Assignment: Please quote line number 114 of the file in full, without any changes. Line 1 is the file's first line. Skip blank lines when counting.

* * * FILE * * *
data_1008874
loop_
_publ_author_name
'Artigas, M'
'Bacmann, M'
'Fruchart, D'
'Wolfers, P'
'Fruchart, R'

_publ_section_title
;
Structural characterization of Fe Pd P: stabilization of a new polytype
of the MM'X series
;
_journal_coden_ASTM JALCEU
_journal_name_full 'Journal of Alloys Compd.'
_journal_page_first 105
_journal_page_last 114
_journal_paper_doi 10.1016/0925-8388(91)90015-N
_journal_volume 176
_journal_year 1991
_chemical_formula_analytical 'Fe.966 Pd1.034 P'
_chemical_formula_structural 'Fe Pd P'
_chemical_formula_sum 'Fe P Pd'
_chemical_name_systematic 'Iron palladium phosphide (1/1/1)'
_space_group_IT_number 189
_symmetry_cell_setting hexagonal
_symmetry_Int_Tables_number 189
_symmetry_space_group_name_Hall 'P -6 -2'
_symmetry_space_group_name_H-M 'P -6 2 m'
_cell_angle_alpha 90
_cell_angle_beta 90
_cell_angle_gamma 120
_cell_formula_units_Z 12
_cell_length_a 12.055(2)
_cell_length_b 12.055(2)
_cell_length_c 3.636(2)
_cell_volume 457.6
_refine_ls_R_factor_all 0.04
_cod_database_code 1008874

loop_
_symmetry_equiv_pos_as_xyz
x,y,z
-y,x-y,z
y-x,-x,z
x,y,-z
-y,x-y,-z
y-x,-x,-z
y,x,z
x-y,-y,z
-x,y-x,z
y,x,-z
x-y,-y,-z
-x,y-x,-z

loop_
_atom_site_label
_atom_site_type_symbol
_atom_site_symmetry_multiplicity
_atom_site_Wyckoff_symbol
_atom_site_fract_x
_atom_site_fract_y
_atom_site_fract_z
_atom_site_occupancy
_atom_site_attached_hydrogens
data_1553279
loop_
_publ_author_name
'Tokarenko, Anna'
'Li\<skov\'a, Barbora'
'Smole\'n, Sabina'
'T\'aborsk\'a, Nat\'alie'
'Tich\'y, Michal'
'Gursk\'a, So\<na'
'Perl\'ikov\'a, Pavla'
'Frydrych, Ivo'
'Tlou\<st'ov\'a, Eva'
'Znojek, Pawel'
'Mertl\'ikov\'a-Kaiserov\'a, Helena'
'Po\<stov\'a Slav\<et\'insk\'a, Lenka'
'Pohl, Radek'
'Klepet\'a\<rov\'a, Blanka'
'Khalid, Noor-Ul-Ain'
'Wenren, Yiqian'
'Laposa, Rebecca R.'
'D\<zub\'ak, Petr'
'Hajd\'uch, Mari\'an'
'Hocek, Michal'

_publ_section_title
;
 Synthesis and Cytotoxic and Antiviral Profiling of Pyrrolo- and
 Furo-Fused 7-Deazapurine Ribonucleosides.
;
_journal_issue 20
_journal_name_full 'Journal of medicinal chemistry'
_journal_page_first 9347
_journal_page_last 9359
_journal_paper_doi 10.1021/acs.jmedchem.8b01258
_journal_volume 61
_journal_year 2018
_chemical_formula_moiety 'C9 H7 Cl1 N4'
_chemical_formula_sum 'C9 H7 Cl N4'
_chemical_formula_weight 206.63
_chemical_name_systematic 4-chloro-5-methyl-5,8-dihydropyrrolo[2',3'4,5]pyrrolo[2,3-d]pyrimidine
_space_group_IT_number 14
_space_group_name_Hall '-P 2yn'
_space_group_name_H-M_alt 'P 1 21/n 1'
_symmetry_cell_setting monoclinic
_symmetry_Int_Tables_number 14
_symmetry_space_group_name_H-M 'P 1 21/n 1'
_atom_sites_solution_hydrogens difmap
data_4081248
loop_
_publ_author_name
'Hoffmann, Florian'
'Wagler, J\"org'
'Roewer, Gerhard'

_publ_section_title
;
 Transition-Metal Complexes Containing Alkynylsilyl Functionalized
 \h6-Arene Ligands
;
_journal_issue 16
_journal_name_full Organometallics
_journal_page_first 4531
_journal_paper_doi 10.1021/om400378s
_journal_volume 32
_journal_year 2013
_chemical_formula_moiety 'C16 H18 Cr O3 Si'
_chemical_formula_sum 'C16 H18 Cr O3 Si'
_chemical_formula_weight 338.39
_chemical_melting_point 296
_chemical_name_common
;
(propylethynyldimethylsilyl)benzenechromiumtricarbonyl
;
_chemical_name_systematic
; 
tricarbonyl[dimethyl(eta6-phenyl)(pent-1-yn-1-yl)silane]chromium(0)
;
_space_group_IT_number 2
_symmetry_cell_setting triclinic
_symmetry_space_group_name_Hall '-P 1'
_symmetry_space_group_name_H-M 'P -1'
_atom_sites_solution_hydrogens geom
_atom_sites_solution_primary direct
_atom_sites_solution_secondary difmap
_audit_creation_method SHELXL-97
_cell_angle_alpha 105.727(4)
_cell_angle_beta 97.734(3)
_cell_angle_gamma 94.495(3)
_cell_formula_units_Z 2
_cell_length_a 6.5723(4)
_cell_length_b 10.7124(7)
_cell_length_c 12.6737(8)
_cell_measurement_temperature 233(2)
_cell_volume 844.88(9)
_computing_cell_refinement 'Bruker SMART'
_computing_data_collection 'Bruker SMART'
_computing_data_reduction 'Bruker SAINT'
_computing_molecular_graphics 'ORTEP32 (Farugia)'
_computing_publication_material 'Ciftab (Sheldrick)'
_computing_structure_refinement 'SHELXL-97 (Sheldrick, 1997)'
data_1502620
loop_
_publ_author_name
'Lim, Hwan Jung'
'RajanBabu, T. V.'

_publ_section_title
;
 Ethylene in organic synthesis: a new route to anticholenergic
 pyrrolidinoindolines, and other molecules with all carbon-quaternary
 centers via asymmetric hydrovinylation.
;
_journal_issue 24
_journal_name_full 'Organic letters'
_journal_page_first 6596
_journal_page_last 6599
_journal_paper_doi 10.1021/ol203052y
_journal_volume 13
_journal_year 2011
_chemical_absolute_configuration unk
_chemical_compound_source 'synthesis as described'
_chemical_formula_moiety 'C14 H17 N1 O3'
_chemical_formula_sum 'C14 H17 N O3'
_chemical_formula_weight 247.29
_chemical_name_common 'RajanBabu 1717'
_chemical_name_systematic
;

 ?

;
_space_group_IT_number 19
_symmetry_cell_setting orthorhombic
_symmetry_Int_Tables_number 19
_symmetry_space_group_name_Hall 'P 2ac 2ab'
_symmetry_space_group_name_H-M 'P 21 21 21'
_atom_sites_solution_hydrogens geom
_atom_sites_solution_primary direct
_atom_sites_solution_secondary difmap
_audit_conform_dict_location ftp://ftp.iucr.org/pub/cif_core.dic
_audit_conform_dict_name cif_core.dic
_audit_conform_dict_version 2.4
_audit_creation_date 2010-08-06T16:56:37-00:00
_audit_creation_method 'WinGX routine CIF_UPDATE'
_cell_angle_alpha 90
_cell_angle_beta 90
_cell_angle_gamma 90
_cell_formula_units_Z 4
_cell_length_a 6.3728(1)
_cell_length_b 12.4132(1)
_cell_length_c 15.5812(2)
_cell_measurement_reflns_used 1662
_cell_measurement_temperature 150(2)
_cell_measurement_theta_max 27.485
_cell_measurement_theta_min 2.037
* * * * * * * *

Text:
'Wagler, J\"org'